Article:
Crisis Readiness: Revisiting the Distance Framework During the COVID-19 Pandemic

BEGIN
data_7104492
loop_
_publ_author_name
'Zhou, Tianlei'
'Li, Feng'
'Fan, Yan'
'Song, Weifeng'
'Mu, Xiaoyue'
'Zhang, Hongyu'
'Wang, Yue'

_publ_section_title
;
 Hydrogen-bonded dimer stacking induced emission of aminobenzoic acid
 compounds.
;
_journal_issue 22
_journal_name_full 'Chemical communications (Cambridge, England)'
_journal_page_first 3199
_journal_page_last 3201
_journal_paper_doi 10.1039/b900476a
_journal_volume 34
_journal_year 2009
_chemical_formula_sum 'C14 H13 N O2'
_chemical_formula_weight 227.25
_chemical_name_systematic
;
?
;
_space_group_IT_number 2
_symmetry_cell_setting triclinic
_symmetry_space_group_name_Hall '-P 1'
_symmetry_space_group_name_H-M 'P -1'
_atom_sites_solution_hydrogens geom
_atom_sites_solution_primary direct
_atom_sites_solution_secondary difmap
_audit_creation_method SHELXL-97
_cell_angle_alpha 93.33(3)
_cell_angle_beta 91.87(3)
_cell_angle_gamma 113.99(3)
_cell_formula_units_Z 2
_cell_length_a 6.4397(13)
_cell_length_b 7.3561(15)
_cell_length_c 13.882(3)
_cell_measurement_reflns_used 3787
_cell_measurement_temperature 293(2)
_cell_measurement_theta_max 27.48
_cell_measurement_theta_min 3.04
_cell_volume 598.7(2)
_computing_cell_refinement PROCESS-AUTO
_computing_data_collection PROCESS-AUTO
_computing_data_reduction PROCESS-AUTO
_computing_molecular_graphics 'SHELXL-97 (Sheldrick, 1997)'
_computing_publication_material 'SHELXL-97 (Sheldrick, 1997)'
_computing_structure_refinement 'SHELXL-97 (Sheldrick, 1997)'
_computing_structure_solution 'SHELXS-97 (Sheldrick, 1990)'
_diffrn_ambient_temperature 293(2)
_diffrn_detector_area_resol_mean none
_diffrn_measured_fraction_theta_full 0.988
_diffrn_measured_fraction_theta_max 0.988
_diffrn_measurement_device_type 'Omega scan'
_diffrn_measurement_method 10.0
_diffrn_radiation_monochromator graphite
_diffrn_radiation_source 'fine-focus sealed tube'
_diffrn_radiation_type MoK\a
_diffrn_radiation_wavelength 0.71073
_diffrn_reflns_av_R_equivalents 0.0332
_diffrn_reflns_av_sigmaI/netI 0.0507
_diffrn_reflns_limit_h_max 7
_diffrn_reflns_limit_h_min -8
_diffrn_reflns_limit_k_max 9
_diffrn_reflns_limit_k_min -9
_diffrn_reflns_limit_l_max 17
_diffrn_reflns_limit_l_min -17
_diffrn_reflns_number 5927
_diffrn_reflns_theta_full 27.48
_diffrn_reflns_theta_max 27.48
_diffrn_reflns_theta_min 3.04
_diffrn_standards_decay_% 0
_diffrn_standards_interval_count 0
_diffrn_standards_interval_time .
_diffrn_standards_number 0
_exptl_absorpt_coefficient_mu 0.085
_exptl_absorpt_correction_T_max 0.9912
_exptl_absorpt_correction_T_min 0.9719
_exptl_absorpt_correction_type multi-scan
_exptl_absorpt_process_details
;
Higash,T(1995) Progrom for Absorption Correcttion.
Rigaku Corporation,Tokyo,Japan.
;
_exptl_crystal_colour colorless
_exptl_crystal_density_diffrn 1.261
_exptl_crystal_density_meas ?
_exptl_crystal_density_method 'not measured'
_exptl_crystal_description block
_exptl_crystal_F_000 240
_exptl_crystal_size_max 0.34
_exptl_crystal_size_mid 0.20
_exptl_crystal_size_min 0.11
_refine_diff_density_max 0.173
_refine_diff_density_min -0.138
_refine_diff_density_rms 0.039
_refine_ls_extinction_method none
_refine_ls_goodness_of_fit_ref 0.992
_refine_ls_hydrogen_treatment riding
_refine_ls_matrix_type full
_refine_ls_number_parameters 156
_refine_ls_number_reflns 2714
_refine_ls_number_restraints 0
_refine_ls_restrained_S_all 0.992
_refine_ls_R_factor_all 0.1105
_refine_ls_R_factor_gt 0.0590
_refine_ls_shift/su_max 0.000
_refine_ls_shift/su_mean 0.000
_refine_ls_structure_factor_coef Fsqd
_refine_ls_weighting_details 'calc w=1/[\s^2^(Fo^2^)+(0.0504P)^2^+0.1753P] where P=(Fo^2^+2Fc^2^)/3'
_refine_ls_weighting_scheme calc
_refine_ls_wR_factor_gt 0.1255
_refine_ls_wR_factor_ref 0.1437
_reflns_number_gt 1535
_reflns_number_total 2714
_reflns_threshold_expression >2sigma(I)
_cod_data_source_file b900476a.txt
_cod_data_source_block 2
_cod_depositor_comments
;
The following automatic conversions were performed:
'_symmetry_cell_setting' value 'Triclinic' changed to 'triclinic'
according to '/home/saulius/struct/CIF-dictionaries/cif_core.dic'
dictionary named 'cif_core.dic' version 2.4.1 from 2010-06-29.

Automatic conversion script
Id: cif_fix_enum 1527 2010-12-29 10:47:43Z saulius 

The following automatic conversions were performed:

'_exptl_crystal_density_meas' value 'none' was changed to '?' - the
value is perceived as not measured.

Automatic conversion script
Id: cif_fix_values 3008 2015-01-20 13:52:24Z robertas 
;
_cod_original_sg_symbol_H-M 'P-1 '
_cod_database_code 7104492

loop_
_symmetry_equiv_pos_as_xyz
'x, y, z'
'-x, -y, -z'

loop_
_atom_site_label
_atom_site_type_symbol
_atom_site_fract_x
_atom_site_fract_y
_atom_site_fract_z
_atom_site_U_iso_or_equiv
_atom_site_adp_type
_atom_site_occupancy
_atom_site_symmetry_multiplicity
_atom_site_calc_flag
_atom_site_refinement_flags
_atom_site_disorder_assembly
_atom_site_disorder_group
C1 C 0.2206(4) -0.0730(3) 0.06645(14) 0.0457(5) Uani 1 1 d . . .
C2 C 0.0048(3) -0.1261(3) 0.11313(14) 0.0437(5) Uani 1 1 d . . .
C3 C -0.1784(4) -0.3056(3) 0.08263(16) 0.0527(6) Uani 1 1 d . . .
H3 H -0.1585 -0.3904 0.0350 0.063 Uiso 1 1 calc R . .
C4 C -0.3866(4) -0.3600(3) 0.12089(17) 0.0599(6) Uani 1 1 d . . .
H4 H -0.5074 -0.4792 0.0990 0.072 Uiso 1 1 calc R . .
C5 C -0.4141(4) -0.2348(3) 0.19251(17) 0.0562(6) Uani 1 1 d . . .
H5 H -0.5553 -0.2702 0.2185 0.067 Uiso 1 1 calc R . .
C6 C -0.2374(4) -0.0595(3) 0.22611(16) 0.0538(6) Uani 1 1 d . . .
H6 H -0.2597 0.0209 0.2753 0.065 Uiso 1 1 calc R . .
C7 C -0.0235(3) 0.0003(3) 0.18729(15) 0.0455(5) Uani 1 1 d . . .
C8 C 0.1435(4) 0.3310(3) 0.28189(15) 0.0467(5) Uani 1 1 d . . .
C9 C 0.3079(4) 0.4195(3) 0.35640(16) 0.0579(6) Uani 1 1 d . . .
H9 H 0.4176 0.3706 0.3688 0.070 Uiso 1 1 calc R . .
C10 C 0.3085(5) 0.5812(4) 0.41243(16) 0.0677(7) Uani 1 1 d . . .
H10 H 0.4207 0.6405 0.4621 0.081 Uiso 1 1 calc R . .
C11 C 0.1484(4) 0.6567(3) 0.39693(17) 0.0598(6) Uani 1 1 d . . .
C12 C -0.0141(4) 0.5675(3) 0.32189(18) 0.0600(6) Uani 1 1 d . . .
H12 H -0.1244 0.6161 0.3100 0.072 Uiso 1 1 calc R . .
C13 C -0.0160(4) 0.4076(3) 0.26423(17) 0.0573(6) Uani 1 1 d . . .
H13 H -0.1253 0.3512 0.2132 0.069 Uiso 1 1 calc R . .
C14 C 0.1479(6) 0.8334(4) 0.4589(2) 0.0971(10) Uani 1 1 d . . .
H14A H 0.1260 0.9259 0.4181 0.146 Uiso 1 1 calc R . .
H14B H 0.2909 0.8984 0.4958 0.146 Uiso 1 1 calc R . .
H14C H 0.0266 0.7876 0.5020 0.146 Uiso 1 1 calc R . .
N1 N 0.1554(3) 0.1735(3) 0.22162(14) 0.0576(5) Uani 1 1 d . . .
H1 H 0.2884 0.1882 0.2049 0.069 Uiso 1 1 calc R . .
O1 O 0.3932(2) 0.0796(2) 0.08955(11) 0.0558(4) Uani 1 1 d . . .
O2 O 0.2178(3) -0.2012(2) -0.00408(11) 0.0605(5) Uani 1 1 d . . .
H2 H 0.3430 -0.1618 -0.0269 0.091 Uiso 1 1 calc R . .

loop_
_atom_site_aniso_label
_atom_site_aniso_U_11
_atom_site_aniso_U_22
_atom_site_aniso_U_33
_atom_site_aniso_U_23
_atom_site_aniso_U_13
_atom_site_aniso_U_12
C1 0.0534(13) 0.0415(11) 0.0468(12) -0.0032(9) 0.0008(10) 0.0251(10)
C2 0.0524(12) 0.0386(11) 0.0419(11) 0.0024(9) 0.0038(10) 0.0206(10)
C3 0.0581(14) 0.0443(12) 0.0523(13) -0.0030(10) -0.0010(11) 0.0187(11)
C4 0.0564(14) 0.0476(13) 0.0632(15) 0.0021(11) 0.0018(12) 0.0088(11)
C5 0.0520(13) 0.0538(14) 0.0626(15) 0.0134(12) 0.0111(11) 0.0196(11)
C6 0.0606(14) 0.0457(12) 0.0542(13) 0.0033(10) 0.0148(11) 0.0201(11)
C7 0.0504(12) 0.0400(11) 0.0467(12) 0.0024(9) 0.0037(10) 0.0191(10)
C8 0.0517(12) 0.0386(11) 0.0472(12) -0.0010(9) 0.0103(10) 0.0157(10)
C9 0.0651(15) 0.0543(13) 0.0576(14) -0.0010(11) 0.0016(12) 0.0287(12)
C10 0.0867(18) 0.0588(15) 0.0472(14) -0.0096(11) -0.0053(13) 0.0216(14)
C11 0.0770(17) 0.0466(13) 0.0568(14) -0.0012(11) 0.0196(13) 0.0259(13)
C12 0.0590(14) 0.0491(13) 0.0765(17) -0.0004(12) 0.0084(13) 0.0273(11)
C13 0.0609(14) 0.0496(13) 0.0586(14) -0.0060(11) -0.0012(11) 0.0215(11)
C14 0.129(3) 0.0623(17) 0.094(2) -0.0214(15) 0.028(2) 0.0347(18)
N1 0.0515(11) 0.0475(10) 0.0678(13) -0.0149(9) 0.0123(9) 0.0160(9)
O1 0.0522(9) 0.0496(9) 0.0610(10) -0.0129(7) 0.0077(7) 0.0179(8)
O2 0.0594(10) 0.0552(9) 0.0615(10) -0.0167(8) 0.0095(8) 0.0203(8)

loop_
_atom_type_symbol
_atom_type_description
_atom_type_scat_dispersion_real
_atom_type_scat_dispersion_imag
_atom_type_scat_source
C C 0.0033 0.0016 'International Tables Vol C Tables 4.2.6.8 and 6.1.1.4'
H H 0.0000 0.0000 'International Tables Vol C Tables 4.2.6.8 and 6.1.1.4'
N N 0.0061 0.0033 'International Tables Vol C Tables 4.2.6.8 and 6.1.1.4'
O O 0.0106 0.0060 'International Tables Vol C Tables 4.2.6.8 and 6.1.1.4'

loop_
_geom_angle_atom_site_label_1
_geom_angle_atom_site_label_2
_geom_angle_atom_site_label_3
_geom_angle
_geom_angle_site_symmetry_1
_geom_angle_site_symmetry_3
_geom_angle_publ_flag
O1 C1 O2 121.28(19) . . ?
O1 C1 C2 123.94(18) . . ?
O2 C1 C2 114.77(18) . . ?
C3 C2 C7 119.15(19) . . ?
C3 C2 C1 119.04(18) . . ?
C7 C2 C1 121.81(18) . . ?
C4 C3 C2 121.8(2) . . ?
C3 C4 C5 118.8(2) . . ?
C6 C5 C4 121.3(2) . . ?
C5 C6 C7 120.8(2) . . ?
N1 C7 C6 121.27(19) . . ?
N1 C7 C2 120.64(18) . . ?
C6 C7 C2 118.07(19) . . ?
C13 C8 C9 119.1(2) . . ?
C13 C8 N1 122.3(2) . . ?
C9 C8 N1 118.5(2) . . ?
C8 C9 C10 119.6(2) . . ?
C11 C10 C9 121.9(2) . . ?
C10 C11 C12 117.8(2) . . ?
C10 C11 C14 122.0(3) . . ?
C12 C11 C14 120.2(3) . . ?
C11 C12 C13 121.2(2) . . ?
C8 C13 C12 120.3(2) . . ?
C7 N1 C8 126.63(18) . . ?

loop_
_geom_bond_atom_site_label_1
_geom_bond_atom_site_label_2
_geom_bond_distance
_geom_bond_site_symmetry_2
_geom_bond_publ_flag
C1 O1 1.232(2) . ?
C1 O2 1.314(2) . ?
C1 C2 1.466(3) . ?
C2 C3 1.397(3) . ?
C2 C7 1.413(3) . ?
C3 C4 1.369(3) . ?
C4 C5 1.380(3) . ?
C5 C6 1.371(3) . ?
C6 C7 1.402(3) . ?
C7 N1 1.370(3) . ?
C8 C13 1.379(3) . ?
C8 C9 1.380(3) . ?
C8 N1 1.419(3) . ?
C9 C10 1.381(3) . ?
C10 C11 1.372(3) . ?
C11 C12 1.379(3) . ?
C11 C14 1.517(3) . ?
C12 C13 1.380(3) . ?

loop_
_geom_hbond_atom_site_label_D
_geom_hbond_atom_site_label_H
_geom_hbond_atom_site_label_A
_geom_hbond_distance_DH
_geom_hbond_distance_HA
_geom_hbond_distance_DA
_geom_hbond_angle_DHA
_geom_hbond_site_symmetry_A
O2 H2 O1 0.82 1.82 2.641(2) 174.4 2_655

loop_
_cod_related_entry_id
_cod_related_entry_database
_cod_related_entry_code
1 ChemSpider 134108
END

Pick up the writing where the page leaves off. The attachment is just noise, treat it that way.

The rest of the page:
While CSCW researchers have studied collaboration across distance for more than two decades, the scale and context of geographically distributed work during the pandemic is unprecedented. Working from home as the default setting during the COVID-19 pandemic provides a unique opportunity for CSCW research to explore and develop new understandings of what it entails to engage in distributed collaborative work during a global crisis. In this paper, we revisit the distance framework, originally developed by Olson and Olson in 2000, through empirical data collected during the critical moments where COVID-19 was declared a pandemic and the world shut down: namely March 2020. We use the data to interrogate the distance framework and to extend it with a new dimension - Crisis Readiness. Crisis Readiness stipulates that for organizations to successfully respond to crises, four factors are required: 1) the ability to respond fast with dramatic measures; 2) the ability to supply adequate infrastructure to their employees; 3) the ability to adapt work practice responding to new work and life conditions; and 4) the ability to handle multiple and diverse interruptions both at the individual and organizational levels. Our contribution to CSCW research is a revised distance framework, which demonstrates that for geographically distributed work to be successful during a global crisis, cooperating actors need to achieve Common Ground, engage in different types of coupled work, be ready for collaboration and collaboration technology – and lastly, work in an organization which demonstrates Crisis Readiness.